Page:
Thomas Settle III (10 Mar. 1865–20 Jan. 1919) was born in Rockingham County, educated at Georgetown College in Washington, D.C., passed the bar in 1885, and began practicing law in Wentworth. He was solicitor of the Seventh Judicial District (1886–94), a Republican congressman for two terms (1893–97), and an unsuccessful candidate for governor in 1912. He later resided in Asheville but was buried in Wilmington, the home of his wife, Eliza Potter.

References:

Kemp P. Battle, Sketches of the University of North Carolina (1889).

Biog. Dir. Am. Cong. (1950).

William P. Bynum, Jr., "Thomas Settle," Literary and Historical Activities in North Carolina (1907).

DAB, vol. 8 (1935).

J. G. de Roulhac Hamilton, Reconstruction in North Carolina (1914).

Journals of the Senate and House of Commons of the General Assembly of the State of North Carolina (1860, 1865).

William R. Reece, The Settle-Suttle Family (1974).

John H. Wheeler, Reminiscences and Memoirs of North Carolina and Eminent North Carolinians (1884).

Additional Resources:

"Thomas Settle, Jr. 1831-1888." N.C. Highway Historical Marker J-17, N.C. Office of Archives & History. http://www.ncmarkers.com/Markers.aspx?sp=Markers&k=Markers&sv=J-17 (accessed September 27, 2013).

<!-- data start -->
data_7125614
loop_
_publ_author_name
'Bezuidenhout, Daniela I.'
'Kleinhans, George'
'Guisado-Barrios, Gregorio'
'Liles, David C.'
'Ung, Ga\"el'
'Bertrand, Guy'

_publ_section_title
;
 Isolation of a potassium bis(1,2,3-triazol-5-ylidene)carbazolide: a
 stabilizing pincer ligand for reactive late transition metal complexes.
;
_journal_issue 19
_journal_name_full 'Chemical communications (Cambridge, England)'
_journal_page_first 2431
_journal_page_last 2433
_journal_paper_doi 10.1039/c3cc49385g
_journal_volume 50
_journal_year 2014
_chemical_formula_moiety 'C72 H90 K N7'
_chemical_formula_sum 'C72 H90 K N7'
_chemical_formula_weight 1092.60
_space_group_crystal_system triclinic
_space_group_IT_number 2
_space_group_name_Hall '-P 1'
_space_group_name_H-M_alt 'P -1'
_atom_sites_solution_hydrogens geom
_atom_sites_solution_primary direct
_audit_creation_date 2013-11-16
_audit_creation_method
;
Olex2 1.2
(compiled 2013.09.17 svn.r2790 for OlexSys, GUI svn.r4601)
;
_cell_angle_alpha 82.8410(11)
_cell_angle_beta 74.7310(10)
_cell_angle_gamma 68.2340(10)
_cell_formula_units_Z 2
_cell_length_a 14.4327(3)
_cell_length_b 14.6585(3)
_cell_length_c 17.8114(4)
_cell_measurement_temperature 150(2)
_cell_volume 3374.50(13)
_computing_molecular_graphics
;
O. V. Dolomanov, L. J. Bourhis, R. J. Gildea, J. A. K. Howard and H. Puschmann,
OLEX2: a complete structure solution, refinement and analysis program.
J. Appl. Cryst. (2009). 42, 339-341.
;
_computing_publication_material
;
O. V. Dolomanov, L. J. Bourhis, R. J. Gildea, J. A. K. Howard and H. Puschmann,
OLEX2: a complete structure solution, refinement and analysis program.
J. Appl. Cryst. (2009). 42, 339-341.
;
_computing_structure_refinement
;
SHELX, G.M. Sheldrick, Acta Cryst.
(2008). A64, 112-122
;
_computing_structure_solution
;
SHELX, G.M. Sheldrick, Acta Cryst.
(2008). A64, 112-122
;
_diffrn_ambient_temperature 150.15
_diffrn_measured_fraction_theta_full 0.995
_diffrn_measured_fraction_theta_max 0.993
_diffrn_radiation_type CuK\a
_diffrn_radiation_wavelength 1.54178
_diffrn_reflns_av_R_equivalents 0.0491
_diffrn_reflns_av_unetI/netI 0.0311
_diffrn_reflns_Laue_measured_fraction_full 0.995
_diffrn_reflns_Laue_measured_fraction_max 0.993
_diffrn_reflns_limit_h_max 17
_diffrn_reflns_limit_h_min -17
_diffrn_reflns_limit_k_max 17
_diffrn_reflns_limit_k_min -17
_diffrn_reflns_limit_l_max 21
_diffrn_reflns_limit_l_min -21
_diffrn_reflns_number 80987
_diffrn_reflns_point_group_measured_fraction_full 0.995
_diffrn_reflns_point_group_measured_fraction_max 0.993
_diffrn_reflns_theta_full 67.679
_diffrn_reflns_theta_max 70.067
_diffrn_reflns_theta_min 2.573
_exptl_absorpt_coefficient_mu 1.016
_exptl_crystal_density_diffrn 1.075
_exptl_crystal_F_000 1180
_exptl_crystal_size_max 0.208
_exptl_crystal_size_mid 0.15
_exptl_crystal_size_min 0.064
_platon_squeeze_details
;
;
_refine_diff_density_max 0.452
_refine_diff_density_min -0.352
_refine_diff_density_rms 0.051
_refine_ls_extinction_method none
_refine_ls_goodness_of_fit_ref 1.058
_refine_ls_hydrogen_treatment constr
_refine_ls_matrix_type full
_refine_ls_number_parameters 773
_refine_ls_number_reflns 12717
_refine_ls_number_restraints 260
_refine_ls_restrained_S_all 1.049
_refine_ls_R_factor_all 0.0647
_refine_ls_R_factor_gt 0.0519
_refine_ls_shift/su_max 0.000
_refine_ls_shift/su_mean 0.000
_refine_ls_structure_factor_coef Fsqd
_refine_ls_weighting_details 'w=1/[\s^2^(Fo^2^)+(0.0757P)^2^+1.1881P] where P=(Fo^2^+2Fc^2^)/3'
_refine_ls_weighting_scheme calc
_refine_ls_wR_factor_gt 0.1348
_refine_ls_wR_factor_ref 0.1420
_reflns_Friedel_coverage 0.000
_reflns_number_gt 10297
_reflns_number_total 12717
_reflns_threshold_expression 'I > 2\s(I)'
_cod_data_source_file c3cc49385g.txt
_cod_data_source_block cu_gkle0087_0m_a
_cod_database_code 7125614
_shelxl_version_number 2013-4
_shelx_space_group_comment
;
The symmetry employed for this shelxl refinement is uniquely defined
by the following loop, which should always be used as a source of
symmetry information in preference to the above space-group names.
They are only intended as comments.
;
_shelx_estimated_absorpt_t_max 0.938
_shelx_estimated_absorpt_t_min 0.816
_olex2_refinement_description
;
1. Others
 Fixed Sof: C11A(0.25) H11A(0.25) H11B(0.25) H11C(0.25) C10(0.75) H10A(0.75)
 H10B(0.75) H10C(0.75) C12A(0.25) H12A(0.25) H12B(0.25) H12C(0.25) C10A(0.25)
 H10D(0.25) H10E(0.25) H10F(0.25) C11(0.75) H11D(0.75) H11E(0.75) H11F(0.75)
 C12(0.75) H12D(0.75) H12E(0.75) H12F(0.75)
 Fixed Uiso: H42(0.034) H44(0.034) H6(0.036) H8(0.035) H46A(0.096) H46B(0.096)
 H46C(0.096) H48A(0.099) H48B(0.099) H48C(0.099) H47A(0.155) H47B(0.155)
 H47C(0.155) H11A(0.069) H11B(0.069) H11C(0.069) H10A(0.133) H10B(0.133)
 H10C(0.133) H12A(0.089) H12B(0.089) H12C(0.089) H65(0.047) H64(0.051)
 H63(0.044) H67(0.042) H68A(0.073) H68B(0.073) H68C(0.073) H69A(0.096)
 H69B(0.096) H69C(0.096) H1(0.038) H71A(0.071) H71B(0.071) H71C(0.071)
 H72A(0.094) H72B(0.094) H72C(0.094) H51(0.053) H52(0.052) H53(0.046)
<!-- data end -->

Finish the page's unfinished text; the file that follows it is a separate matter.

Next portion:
Thomas Settle Papers, 1784, 1850-1924 (collection no. 03345). The Southern Historical Collection. Louis Round Wilson Special Collections Library. University of North Carolina at Chapel Hill. http://www2.lib.unc.edu/mss/inv/s/Settle,Thomas(1831-1888).html (accessed September 27, 2013).

Crow, Jeffrey J. "Thomas Settle Jr., Reconstruction, and the Memory of the Civil War." The Journal of Southern History 62, no. 4 (November 1996). 689-726. http://www.jstor.org/stable/2211138 (accessed September 27, 2013).

Image Credits:

"Settle, Hon. Thomas of N.C Capt. 3rd N.C. Regt. U.S. Minister to Peru". Photograph. [between 1865 and 1880]. Brady-Handy Photograph Collection. Prints and Photographs Division, Library of Congress. http://www.loc.gov/pictures/item/brh2003001652/PP/ (accessed September 27, 2013).

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Copyright notice

This article is from the Dictionary of North Carolina Biography, 6 volumes, edited by William S. Powell. Copyright ©1979-1996 by the University of North Carolina Press. Used by permission of the publisher. For personal use and not for further distribution. Please submit permission requests for other use directly to the publisher.